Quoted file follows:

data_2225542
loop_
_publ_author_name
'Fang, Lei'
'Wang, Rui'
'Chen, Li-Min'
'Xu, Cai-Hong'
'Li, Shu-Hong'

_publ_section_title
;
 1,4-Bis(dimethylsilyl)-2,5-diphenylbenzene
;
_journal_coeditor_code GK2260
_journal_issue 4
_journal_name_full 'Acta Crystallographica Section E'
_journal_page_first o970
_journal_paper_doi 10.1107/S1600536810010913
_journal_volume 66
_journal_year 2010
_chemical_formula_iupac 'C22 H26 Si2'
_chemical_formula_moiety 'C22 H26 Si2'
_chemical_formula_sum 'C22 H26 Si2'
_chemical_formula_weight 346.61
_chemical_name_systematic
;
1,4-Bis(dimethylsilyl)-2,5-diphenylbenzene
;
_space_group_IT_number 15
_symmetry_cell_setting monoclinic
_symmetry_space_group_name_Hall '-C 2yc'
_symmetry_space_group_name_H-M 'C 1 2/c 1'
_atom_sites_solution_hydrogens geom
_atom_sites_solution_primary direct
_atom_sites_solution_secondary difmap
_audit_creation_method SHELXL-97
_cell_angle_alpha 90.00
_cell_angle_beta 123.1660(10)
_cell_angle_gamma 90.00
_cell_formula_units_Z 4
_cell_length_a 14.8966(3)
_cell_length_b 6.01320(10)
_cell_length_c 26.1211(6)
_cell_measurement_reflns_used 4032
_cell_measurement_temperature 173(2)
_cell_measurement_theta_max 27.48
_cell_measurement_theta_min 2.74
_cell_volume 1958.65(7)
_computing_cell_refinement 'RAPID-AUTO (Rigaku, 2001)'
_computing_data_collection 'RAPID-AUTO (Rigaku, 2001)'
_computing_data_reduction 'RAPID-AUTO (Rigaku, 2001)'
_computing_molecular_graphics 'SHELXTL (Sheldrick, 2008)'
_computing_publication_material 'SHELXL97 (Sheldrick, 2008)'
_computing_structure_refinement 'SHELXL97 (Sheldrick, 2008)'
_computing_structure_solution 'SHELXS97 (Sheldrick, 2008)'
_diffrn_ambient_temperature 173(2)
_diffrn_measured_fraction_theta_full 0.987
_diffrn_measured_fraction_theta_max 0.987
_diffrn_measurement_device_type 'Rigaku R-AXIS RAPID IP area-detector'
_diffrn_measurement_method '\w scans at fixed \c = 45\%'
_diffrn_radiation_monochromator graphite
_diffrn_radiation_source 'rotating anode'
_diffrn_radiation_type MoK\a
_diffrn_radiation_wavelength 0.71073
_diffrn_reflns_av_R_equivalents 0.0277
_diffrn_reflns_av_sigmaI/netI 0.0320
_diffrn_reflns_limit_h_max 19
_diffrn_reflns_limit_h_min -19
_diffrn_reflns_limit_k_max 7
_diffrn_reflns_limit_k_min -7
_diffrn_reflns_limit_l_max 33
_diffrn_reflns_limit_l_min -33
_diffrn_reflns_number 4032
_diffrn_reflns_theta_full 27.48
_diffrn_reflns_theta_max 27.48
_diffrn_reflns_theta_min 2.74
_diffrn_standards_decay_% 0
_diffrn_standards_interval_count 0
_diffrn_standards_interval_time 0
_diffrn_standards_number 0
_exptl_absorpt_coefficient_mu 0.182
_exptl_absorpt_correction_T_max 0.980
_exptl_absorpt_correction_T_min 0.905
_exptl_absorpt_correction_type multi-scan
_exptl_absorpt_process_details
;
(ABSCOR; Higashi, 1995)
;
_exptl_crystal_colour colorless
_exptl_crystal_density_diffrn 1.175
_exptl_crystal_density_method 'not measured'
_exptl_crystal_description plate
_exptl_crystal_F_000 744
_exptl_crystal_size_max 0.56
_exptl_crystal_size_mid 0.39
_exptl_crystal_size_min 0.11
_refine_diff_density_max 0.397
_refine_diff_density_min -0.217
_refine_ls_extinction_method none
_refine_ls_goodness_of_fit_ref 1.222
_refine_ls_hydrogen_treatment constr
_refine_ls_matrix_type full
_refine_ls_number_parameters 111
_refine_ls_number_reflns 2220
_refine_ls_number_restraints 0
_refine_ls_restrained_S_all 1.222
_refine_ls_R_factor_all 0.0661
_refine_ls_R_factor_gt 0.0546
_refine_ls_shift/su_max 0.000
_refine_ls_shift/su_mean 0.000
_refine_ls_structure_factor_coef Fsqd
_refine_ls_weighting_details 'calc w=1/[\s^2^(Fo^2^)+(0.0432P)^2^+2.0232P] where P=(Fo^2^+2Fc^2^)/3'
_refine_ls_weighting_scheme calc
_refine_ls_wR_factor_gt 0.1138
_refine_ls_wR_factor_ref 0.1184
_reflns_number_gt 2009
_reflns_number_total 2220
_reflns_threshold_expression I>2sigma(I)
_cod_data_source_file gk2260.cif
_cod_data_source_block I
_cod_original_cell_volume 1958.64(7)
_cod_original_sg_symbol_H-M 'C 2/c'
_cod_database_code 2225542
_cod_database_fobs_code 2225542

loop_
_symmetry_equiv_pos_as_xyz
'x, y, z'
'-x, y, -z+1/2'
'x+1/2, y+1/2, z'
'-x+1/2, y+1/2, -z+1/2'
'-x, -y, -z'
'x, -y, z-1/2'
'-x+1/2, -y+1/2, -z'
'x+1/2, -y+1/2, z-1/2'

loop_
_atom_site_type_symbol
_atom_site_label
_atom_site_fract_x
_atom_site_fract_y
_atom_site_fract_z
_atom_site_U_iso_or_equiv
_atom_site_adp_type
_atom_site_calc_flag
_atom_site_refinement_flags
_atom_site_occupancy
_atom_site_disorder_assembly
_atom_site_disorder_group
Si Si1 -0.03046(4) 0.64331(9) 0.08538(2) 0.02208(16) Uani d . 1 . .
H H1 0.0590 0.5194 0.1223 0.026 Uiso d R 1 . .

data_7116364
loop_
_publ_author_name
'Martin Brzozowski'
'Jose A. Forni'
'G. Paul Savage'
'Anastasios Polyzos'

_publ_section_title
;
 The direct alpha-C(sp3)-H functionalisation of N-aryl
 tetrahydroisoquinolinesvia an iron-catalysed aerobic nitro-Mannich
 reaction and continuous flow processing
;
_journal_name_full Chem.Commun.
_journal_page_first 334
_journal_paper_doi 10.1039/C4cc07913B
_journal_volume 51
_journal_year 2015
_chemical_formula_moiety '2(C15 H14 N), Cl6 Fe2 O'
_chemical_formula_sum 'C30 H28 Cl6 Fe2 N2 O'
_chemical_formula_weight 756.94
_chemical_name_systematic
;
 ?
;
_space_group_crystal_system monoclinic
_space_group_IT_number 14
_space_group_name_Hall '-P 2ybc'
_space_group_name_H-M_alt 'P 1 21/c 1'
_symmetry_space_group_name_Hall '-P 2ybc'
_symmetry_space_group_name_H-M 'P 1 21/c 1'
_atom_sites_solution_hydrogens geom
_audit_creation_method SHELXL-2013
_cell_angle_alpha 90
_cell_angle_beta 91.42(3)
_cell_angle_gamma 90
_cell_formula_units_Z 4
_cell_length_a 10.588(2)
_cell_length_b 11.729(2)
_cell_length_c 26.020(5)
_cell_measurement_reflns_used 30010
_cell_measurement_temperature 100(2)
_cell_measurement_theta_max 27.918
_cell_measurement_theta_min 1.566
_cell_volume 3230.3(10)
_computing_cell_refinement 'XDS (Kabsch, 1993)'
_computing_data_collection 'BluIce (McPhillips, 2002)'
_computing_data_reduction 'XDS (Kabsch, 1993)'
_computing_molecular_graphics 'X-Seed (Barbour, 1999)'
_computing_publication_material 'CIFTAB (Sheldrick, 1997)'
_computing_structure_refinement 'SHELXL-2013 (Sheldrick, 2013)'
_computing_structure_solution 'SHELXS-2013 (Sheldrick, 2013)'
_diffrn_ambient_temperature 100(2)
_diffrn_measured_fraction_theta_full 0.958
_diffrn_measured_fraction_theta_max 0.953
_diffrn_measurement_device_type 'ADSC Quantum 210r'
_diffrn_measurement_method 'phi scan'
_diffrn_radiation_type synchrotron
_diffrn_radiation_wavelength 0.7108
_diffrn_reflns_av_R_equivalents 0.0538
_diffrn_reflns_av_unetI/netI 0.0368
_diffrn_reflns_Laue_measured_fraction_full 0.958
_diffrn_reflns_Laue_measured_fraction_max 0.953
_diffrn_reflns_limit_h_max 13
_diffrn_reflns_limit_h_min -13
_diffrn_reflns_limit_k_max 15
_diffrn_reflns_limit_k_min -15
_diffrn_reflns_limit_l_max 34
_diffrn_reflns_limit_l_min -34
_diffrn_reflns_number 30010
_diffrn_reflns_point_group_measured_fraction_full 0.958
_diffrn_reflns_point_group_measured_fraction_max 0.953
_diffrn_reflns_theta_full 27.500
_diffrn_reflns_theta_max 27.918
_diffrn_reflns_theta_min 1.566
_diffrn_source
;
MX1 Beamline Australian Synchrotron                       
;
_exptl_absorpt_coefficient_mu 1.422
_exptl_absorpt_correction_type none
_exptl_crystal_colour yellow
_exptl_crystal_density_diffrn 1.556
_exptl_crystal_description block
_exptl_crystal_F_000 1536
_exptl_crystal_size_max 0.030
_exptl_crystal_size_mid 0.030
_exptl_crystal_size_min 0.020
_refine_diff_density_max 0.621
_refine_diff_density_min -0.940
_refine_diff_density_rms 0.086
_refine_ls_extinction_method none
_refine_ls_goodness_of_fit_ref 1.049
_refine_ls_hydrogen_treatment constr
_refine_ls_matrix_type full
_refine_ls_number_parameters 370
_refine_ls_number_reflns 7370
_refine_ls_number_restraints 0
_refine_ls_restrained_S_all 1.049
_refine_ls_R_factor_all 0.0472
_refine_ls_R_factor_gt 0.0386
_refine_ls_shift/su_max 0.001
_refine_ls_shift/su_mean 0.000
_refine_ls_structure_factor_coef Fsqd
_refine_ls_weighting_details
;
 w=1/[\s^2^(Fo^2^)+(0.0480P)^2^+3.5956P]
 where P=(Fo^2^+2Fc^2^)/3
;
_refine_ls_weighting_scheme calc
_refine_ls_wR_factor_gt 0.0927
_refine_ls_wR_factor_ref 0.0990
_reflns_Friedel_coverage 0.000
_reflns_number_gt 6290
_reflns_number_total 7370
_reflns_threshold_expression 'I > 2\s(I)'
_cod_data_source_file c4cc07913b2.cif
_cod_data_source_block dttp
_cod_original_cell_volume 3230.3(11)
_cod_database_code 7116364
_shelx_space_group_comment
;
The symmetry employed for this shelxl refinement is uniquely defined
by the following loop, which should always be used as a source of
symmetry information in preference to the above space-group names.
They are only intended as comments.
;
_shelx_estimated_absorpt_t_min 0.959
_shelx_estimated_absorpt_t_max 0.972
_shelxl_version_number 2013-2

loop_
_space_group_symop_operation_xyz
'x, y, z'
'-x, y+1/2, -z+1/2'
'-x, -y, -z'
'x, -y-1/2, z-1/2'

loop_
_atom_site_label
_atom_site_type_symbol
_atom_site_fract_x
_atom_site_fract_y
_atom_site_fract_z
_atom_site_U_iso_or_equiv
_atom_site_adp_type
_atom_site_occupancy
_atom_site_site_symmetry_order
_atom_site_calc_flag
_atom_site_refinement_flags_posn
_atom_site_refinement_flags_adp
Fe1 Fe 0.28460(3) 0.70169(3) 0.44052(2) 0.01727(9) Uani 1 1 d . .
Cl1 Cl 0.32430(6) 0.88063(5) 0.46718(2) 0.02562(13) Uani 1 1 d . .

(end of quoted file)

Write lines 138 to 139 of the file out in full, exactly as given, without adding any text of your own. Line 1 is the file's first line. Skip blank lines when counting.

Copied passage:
_atom_site_fract_y
_atom_site_fract_z